The dead have risen and they’re voting Republican.

In my best Homestar voice: "Welcome to my web site."

Those were the words I saw while researching candidates today before the St. Paul primary election for the city council and school board. Is it wrong to dismiss a candidate based on poor web design?

Today was really a lesson in local politics. I spent 45 minutes trying to find out who was even running in today’s election. The Star Tribune’s lone article on the election (buried at the bottom of their homepage) didn’t give names and didn’t link to further resources (though I later found the Star Tribune’s voter’s guide, which they failed to link to or even feature prominently on an election day).

I went to other sites, I went to local government sites, I googled. The first place that told me who was running for city council in my ward? OutFront, a GLBT political group. Finally I stumbled across the Star Trib’s voter’s guide and was able to figure out who was who.

Sort of. All four candidates for the city council position had web sites. I happened to be the 104th visitor to one site, and it was downhill from there. Mark Roosevelt was all about the P.L.A.N.: Public safety, leadership, access to local government, and neighborhoods. That’s as specific as Roosevelt got.

Samuel Farley also had a web site. But I didn’t even need to visit themilitant.com (though I’m not sure what a socialist newsweekly for the working people has to do with Samuel Farley). His essay on the Star Tribune’s site encouraged solidarity with Cubans, Iranians, Iraqis, and North Koreans. Unfortunately, this is the St. Paul city council. Few Iraqis were voting in today’s primary.

The state of local politics isn’t looking good. But it gets better. Denise Gulner has the added bonus of an endorsement from St. Paul Mayor Randy Kelly. She’s also anti-crime, pro-youth, pro-affordable housing, and pro-transportation. So’s the rest of the planet. Apparently all these politicians are paying for their web sites by the word.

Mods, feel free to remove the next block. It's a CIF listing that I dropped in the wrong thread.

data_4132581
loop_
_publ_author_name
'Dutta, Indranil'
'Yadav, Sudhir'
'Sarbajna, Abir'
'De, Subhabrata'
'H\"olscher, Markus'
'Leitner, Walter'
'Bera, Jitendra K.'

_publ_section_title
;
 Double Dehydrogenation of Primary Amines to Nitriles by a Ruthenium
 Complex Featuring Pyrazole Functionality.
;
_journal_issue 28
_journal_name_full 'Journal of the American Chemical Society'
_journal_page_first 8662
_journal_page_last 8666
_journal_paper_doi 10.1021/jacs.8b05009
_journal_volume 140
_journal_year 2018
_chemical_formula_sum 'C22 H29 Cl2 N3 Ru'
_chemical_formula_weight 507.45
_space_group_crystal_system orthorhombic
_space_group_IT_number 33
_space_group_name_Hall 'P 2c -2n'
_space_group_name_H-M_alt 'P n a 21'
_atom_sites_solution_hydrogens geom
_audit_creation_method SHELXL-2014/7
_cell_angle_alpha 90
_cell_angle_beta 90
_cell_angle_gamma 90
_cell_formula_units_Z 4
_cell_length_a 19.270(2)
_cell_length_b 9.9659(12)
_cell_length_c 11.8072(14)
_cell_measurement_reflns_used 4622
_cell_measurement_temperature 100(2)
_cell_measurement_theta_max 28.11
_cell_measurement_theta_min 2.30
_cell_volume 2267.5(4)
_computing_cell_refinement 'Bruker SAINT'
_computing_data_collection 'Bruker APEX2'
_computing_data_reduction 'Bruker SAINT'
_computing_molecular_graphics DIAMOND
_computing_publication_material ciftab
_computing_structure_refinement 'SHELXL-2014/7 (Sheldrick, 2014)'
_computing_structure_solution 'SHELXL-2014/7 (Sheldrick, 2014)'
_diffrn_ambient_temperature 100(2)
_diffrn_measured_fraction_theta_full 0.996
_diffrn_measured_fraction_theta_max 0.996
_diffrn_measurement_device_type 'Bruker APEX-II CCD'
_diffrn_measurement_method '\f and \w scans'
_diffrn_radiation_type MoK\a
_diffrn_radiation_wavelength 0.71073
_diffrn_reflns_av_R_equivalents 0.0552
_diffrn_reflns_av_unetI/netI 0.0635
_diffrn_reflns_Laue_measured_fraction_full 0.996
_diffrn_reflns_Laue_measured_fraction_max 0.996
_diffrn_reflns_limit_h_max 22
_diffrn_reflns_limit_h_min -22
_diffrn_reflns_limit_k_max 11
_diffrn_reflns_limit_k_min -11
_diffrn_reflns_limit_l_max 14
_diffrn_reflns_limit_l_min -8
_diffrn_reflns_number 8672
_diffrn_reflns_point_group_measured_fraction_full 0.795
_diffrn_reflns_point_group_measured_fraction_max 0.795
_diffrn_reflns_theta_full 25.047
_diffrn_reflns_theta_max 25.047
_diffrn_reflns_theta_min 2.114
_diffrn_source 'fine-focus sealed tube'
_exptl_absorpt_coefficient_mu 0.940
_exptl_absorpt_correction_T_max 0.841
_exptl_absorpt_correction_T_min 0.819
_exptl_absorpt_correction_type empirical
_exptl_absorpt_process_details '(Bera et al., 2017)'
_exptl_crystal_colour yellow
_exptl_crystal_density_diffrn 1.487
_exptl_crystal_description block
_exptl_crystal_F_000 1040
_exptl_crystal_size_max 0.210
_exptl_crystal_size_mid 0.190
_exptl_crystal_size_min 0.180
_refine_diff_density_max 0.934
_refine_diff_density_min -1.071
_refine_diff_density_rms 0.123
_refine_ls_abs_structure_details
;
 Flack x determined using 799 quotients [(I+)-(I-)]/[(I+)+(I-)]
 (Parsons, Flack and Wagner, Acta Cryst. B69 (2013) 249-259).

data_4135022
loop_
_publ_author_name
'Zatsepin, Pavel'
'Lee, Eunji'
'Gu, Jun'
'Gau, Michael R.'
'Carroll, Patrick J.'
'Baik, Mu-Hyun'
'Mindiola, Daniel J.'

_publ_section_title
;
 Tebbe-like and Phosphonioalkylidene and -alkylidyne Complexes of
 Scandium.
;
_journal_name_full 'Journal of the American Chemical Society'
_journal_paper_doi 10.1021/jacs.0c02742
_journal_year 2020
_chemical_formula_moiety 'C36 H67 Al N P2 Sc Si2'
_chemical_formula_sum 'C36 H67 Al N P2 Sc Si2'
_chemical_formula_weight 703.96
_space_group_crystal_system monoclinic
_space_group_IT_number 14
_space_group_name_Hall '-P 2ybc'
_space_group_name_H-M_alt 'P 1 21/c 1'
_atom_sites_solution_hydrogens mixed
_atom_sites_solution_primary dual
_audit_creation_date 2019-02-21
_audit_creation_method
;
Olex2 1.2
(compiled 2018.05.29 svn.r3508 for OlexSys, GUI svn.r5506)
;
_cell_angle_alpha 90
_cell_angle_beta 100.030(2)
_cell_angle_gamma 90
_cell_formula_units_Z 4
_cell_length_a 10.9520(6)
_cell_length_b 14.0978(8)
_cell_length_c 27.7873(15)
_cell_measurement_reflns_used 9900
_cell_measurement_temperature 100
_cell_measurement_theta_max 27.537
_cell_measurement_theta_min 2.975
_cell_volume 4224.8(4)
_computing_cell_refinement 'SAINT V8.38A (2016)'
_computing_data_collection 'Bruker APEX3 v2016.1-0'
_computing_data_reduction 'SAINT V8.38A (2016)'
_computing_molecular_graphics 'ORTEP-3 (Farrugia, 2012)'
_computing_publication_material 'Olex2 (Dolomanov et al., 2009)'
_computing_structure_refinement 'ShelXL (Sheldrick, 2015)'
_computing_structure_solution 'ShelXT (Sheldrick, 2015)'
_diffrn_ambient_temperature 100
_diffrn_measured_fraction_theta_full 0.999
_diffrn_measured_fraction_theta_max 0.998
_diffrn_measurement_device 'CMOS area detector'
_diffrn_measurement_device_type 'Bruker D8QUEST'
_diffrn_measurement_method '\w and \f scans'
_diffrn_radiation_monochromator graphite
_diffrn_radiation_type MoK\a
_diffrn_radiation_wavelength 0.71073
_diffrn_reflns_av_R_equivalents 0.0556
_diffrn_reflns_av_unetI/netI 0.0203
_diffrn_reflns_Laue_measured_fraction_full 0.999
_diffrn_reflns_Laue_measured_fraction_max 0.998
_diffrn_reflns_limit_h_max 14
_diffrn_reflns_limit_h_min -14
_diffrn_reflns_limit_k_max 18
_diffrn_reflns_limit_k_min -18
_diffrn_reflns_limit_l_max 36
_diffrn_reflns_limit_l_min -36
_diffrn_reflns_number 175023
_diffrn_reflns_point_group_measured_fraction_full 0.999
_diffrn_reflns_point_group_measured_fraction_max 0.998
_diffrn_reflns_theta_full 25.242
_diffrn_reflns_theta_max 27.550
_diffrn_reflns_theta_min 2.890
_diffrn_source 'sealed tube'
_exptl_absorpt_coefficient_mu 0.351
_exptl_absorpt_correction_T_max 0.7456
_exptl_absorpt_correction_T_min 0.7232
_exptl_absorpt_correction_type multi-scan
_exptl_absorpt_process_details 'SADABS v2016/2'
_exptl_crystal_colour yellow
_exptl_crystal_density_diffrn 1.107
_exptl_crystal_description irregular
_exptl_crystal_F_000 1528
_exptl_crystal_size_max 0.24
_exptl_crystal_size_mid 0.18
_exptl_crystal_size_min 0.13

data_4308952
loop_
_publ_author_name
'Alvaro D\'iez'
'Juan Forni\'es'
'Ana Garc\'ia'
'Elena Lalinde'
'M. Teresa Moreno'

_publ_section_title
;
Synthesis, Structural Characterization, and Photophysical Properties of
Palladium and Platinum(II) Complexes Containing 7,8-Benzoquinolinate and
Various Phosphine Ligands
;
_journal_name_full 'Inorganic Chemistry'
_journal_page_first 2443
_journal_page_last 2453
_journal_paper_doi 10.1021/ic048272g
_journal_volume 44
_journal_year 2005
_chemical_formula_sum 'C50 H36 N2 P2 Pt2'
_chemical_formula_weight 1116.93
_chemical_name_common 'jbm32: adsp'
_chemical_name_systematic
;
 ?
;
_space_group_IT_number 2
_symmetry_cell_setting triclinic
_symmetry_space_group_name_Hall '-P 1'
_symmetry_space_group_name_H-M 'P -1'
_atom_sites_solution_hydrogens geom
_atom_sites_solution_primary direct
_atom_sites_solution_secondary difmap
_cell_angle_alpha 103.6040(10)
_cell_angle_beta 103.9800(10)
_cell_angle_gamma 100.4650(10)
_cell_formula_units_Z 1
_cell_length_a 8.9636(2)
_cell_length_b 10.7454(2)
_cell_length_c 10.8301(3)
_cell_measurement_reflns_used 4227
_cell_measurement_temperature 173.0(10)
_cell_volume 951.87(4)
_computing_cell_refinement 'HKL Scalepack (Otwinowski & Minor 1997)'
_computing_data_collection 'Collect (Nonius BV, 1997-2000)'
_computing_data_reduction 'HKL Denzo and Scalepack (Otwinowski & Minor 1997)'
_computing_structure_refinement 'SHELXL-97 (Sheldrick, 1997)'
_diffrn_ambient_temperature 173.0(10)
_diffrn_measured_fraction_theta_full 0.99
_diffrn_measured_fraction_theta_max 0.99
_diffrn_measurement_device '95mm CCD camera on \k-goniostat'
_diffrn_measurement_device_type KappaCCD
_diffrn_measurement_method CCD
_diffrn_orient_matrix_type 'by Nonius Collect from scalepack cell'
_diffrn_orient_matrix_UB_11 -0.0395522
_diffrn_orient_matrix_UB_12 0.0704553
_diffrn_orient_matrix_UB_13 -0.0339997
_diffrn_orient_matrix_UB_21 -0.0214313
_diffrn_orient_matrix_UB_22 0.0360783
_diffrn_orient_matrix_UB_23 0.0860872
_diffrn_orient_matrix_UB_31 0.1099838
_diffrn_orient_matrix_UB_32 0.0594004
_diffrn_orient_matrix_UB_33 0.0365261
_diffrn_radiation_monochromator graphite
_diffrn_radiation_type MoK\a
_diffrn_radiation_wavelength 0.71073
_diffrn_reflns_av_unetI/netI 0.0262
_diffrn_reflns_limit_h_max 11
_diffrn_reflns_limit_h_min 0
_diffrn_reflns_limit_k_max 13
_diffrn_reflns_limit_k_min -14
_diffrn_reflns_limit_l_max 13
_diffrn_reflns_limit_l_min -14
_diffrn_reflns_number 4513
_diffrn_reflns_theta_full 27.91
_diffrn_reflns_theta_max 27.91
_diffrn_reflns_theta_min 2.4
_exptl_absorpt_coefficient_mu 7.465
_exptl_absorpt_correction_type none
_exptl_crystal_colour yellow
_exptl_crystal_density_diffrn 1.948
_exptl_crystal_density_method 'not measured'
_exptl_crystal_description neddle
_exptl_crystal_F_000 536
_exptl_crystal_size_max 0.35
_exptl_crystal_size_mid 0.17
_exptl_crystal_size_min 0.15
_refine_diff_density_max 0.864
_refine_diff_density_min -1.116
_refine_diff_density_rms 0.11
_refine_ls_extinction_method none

Finally, we come to incumbent Jay Benanav. Despite his lame design, Benanav either has the financial muscle to pay for a whole bunch of words on his site, or he’s smart enough to realize that the web is limitless, so tell us all you can. His site is loaded with positions, accomplishments, and facts that prove he knows what’s going on in the city.

You can guess who I voted for, and while I did take a look at the issues, the simple ability of each candidate to present themselves decided it. I’m not talking web savvy, I’m talking presentation.

When I explored the school board candidates, I found a much worse problem. Twelve candidates were vying for four positions, yet of those twelve candidates,
only four had web sites. In an election where the most coverage I could find was a buried voter’s guide that offers a one paragraph "essay," two-thirds of the candidates chose not to expand on their positions with a web site. Unbelievable.

You’ll be happy to know I didn’t just vote for the four with web sites, though I probably should have. I went with a mix of the sites I could find, endorsements, and those lame little paragraphs.

It wasn’t easy. Richard Broderick has a fairly nice looking web site, though as a Green Party candidate his web site didn’t help him. He’s more interested in encouraging teens to car pool and offering organic foods in the cafeteria than any of the real crises facing the St. Paul schools. Despite what I’ve said before, Broderick’s web site really hurt him, though only because his positions. In a sense, the system worked.

Kazoua Kong-Thao also had a web site, though she suffered a similar problem as Roosevelt and Gulner. Most people are in favor of safe schools, small class sizes, and academic excellence. Unfortunately, achieving those things is another manner. Fortunately for Kong-Thao, her site did manage to convince me that she’s motivated and hard working.

Eventually I was able to tally my votes and head over to the Hamline Highrise to cast my vote with all the elderly people. My exercise in democracy took way too long and taught me that local politics is pretty lame. I would expect any hopeful city council or school board candidate to actually research the job and know what they’re talking about, to confront the important issues. I would expect them to attend a few of those meetings and know what’s not working and what they could improve upon. Don’t tell me you want better education, tell me how you’re going to do it better than the other guy. If that’s all it takes, I could mount a better campaign than many of these people.

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